With the exit of Anthem Blue Cross in many regions of California, Blue Shield is working to make the transition for consumers who have enrolled in one of their health plans. They have released a bulletin about continuing care under a former health plan and transferring prescriptions to the new Blue Shield health plan.
The California Department of Managed Health Care (DMHC) has taken enforcement actions including a $322,500 fine against California Physicians’ Service (Blue Shield of California) and a $135,000 fine against Care 1st Health Plan for failing to identify, timely process, and resolve consumer grievances. The plans have also failed to fully and timely provide information to the Department during the investigation of these consumer complaints.
In addition, your out-of-pocket expenses will be counted separately for covered services received from network providers and non-network providers. Any expenses you pay to see a network doctor will be counted toward your network out-of-pocket maximum, and expenses you pay to see a non-network doctor will be counted toward your non-network out-of-pocket maximum.
As we previously reported, new off-exchange enrollees into individual and family plans in California will not have the 15th of the month payment option in their enrollment materials. In addition, the automatic payment option through Easy$PaySM will be temporarily unavailable until later in 2018.
The Blue Shield Trio HMO plans include such medical groups as Dignity Health, Hoag Memorial, John Muir, Providence St. Joseph, St. Jude, and UC San Francisco. Your PCP will refer you to specialists within the network of doctors and providers within his or her medical group. Trio HMO plan will be available in 24 California counties. Trio HMO plan will also include the BlueCard program for urgent care outside of California similar to the PPO plans.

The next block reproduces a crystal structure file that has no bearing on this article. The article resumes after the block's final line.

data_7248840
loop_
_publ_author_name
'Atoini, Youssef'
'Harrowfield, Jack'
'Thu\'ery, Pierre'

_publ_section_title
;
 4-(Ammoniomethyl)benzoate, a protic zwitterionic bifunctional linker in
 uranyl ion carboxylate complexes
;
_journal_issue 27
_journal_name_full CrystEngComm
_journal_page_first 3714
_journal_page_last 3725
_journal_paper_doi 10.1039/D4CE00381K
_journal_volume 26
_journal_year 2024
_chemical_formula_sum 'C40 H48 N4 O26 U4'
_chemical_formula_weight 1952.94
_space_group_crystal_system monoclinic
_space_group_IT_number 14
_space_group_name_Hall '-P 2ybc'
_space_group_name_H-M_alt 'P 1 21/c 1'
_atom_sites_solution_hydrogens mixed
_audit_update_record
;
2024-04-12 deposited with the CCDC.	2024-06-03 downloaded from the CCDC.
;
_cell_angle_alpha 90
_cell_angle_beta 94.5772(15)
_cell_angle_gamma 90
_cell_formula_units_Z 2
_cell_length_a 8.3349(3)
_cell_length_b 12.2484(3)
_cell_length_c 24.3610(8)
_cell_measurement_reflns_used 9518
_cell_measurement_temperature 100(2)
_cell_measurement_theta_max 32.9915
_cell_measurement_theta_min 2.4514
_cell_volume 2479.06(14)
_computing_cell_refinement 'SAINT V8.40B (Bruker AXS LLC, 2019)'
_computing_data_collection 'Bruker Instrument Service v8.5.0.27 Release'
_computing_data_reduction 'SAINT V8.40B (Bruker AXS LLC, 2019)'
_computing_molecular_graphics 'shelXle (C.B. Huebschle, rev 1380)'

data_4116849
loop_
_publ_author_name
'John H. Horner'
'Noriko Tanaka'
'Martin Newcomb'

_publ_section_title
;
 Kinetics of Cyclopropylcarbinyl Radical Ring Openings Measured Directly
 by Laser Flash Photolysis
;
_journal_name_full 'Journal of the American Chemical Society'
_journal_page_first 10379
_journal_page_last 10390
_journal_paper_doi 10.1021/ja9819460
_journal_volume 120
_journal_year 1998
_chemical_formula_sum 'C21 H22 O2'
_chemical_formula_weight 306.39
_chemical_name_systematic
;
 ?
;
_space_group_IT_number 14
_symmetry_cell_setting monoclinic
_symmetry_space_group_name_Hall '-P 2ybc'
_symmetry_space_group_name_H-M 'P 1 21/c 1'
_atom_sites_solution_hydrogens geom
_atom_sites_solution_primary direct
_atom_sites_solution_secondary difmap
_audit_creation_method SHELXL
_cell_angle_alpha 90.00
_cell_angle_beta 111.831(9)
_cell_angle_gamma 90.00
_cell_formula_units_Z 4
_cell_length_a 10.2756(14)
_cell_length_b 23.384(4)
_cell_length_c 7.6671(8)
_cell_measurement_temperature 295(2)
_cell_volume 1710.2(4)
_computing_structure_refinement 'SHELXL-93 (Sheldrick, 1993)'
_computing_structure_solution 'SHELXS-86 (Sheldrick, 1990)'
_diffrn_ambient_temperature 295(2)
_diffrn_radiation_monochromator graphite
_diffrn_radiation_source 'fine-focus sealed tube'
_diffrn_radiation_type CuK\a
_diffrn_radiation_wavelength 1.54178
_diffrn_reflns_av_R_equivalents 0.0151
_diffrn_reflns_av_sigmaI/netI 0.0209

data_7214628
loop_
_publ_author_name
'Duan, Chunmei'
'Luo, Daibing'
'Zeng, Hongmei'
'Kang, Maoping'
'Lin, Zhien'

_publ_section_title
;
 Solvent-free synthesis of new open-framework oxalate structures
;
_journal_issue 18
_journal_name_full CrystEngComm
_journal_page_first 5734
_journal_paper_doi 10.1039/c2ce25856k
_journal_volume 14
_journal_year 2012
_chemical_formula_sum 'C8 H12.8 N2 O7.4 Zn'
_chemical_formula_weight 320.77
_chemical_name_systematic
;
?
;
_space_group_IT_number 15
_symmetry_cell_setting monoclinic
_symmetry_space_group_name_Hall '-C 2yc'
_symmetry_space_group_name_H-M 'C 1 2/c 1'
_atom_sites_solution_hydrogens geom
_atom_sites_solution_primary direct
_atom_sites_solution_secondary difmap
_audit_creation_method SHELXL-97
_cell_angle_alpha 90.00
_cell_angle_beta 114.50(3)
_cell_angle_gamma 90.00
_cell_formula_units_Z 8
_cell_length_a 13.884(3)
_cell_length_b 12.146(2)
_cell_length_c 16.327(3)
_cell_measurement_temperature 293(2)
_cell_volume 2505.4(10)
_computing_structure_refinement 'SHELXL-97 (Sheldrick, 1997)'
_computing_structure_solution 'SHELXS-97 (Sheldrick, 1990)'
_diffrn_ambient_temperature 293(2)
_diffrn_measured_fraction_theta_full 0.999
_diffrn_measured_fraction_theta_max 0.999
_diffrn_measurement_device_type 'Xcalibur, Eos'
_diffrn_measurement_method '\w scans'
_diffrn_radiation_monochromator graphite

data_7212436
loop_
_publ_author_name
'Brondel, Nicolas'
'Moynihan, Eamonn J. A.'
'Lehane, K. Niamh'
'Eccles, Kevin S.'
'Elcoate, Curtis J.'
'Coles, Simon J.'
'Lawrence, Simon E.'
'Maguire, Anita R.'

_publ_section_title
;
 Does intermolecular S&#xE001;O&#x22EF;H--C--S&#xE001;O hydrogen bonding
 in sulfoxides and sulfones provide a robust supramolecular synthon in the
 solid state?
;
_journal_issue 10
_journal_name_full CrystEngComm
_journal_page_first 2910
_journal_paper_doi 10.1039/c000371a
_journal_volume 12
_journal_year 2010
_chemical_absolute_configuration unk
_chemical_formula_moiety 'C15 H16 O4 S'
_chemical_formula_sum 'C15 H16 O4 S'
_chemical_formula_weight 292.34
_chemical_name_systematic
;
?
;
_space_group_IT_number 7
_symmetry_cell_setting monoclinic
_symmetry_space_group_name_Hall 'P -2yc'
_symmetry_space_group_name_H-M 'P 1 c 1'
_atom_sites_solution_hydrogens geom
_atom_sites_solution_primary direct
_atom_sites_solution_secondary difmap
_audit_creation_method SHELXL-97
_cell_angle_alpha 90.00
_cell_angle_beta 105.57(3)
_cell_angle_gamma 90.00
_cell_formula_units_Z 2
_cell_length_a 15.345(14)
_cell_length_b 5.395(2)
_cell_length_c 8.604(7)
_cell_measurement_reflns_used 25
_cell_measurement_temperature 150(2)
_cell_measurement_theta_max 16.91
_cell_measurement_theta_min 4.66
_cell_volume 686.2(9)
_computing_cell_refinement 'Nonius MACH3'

The membership of our grandfathered plans continues to get smaller every year. When a plan’s membership drops below 500 members, we need to review our portfolio and consider changes that benefit all Blue Shield members. Therefore, we are withdrawing the following Blue Shield of California grandfathered plans from the Individual and Family Plans market.
When individuals go to an in-network facility for care but receive services from an out-of-network doctor or healthcare provider, they only have to pay their in-network cost-sharing amount that counts toward the annual deductible and annual out-of-pocket maximum limits according to their health plan.
the AHCA as currently drafted is flawed as well. The tax credits it provides do not vary based on either a person’s income or the cost of care where they live. There is no help with deductibles and co-pays for those with lower incomes. Millions of people, particularly older Americans, would not be able to afford health insurance or to get care when they need it. In addition, the recent amendments could return us to a time when people who were born with a birth defect or who became sick could not purchase or afford insurance, and when benefits were not there when people needed them the most.
Beginning in April, we will transition to a new payment system that will offer our members the same convenient choices with an improved online payment experience. Members will notice some changes if they pay their bill online or are enrolled in Easy$PaySM, our automatic payment program.
We are pleased to announce that Blue Shield and Sutter Health have signed a new 3-year agreement effective January 1, 2017. This means that Sutter Health hospitals and providers are part of Blue Shield’s statewide network.